Molly Crabapple, a wonderful artist who I interviewed for Don’t Go Back to School, is doing something right now that’s shaking up the conventions of the traditional gallery system.
Molly is an incredibly hardworking artist who makes a living with her work in as many ways as she can. She’s an illustrator, she’s done book projects, she’s been hired to paint elaborate murals in swank restaurants, just for a few examples. Her work has a respectable following, and she’s the founder of “Dr. Sketchy’s Anti-Art School.”
Molly hasn’t yet been able to find a gallery to represent her and sell large works on her behalf. That means it’s a real challenge–and financial risk–to give up time from the work that supports her in order to make those paintings. So she found another way. She’s funding her gallery show, called Shell Game, on Kickstarter, without a gallery, and she’ll rent a storefront to display and sell the paintings (if they’re not all sold already) when they’re done. Backers of the project at various levels get things like ephemera, prints, access to the process of creation, and, at the highest levels, the paintings themselves.
The one thing you can’t exactly do DIY has to do with the reputation and recognition that being represented by a gallery confers. Writers have the same dilemma. For a lot of us, the idea of publishing our work Creative Commons is really appealing ideologically, and has the potential for wider circulation. It’s not the loss of potential revenue that stops people–that’s not what stopped me, anyway. As a first-time novelist, I wanted the stamp of approval and legitimacy points that being published by a ‘real’ publisher confers, and ended up getting it. Follow Me Down came out last summer.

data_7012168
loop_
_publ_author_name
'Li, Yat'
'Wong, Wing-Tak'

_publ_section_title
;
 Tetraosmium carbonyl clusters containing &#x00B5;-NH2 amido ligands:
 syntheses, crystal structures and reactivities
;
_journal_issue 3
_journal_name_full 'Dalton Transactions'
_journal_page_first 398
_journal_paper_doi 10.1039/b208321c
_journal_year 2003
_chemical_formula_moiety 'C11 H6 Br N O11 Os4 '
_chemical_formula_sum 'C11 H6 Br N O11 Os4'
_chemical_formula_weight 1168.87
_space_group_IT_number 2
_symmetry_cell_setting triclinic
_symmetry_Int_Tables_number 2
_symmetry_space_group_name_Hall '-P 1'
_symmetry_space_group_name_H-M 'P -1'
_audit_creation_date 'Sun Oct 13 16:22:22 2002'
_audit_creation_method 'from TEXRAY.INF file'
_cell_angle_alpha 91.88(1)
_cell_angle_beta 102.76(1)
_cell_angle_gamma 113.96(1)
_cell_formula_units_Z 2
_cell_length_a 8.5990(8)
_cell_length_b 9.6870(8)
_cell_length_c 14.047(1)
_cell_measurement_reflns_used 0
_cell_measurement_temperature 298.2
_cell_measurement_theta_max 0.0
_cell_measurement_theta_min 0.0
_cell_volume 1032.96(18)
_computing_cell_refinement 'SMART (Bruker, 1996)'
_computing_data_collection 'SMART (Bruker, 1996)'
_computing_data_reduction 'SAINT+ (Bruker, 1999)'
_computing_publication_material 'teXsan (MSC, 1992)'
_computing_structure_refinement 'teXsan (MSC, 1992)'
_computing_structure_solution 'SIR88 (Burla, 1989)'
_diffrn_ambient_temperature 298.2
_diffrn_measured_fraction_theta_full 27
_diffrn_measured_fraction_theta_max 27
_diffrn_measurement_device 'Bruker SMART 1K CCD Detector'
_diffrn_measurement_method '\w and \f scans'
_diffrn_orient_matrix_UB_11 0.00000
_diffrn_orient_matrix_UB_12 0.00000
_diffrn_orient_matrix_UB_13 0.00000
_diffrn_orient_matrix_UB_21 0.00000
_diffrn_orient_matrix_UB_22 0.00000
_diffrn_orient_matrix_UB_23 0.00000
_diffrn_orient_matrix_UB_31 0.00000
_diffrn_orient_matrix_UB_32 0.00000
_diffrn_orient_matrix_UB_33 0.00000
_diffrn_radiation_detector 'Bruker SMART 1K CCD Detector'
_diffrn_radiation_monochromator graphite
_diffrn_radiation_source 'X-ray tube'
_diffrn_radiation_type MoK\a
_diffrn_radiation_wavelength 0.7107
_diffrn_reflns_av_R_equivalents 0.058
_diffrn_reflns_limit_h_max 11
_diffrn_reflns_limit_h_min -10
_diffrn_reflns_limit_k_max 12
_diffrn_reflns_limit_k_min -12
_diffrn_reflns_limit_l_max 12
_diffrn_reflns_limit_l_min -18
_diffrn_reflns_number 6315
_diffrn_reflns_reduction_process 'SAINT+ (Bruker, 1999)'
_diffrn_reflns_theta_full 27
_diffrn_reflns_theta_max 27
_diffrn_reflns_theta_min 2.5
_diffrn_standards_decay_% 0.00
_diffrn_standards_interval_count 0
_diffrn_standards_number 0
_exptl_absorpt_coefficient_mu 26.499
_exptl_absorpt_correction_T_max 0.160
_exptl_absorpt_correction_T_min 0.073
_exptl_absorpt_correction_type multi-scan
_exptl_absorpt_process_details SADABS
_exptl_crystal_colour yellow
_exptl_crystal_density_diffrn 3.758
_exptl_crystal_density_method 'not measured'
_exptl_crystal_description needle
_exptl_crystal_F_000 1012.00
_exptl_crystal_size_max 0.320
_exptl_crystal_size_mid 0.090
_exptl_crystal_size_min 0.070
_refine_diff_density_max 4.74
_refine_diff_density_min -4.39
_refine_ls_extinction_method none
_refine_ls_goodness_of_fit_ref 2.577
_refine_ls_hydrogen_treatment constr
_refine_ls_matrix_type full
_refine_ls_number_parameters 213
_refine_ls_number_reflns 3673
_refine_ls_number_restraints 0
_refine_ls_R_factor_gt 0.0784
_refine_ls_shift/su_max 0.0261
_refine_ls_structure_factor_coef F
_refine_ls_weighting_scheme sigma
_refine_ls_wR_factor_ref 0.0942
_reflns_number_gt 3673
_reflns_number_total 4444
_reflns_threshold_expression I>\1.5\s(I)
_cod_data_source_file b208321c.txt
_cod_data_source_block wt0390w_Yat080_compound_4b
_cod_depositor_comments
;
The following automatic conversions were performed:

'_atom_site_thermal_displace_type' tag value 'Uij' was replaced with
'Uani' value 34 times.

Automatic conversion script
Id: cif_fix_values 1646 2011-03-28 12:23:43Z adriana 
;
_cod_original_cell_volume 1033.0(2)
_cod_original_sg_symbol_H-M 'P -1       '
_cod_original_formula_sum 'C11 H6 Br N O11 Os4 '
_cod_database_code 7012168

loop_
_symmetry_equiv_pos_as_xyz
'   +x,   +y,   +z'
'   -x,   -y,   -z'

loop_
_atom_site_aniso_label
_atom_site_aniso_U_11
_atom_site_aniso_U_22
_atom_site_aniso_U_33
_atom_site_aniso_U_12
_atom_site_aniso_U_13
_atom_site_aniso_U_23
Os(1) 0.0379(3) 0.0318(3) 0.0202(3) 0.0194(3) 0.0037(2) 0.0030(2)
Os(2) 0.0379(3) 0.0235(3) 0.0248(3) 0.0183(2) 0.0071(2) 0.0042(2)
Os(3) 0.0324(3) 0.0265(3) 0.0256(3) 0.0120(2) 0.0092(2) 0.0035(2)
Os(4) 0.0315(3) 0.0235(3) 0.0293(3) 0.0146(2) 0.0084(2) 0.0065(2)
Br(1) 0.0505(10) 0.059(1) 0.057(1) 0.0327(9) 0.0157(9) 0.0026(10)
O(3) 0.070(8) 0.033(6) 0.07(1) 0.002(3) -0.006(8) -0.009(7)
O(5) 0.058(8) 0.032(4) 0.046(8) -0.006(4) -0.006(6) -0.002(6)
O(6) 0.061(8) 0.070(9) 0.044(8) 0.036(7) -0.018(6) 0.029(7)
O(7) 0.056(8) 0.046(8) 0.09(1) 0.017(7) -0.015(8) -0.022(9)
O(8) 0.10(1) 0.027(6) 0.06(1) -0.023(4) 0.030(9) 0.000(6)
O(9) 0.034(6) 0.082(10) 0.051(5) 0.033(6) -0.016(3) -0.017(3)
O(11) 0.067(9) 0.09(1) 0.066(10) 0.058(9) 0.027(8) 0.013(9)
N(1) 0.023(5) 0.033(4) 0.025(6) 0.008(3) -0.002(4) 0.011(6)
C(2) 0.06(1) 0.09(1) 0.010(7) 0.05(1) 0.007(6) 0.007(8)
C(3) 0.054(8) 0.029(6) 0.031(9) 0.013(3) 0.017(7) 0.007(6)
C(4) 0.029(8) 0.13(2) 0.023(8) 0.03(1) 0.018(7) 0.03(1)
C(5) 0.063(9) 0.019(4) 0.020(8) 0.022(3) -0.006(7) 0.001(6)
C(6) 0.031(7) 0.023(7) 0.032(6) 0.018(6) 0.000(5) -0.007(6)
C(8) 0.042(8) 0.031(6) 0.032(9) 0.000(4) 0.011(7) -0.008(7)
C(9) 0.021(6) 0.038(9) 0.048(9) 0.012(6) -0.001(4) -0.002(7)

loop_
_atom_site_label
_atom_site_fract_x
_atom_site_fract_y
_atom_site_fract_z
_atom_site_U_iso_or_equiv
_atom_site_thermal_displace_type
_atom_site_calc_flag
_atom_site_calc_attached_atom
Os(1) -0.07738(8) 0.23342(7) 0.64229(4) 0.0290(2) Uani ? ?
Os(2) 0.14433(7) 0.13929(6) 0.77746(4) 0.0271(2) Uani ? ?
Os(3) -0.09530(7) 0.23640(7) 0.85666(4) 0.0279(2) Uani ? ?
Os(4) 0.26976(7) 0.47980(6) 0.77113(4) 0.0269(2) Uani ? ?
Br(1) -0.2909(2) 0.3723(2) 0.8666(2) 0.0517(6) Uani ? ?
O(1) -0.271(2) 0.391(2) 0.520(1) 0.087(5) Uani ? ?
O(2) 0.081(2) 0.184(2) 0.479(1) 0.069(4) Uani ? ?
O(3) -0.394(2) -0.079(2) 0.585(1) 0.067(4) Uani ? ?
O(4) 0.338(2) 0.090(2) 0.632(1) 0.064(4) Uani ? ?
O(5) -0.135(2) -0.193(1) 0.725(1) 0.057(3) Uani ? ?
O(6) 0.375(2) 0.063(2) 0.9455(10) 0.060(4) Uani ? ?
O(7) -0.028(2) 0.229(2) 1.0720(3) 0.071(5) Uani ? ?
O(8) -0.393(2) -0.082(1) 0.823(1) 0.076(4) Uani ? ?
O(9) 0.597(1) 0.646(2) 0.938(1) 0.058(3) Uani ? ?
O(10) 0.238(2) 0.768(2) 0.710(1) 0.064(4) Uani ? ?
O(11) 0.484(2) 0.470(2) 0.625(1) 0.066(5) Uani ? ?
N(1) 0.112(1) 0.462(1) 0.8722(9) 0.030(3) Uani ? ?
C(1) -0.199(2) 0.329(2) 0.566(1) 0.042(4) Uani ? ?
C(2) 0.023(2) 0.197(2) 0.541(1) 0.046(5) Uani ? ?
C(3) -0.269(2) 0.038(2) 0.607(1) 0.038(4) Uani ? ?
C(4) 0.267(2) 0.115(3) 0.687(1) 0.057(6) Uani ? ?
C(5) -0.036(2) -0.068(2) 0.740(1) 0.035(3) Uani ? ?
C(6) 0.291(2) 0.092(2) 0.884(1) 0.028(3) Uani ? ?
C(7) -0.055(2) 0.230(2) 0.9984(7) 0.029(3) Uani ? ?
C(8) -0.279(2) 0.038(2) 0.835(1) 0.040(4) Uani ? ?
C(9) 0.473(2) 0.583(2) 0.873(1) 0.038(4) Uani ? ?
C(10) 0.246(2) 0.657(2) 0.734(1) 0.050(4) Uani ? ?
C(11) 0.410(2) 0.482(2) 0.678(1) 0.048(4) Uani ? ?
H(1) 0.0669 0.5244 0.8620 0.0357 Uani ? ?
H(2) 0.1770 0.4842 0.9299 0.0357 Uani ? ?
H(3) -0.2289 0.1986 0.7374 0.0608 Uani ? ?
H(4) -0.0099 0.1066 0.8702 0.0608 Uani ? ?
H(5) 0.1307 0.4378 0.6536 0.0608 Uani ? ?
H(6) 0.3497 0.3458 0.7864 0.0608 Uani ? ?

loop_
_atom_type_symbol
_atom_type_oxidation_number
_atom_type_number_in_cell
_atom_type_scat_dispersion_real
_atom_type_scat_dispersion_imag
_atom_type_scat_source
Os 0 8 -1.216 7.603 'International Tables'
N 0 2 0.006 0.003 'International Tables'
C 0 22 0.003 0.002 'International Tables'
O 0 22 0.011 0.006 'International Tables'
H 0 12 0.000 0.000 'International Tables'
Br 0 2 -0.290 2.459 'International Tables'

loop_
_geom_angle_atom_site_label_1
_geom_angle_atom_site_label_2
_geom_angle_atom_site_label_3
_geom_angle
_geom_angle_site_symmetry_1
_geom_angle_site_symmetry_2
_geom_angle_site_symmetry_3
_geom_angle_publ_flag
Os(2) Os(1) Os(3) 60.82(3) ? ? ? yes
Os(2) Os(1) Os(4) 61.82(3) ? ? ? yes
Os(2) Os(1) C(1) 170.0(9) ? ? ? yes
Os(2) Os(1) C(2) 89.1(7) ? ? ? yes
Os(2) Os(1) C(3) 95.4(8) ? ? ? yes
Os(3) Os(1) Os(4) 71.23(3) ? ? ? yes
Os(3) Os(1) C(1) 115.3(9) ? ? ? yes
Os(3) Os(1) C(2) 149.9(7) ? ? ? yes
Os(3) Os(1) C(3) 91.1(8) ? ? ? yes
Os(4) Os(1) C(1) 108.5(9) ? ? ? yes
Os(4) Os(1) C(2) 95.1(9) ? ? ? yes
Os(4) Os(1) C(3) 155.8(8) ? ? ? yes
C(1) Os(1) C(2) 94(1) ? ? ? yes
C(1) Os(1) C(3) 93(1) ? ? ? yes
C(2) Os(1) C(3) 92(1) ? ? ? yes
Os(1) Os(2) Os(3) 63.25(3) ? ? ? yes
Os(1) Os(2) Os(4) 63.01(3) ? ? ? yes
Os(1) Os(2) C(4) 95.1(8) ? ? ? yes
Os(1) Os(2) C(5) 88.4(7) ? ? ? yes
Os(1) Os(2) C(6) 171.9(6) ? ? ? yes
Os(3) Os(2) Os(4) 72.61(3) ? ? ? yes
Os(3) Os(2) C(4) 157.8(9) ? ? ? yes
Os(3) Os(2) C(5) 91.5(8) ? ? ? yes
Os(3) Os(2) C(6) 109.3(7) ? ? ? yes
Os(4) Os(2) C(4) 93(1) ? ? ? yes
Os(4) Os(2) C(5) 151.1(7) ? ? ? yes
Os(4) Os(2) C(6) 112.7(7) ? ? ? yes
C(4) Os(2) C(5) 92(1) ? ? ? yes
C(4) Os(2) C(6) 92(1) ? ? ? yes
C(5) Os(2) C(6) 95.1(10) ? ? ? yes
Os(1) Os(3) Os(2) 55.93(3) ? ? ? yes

A while back, Robin Sloan took a different path. He used Kickstarter to modestly fund the writing of a novella, which he produced in hardcopy for backers and released Creative Commons for the world. It’s a great piece of literary science fiction, and as it gained momentum, it also scored him a book deal, for an expanded version, with FSG, one of the most prestigious big publishers around. The book will be out in June. Of course, that’s helping Robin in the legitimacy department, but I think the lesson of his project, and of Molly’s Shell Game, is that legitimacy and reputation can increasingly be conferred by communities of what you might call informed fans. This isn’t just sheer, unadulterated page-view populism. This is the idea that when a discriminating community of consumers of a genre think something counts as ‘real,’ it does.
That’s a liberating sea-change for everyone.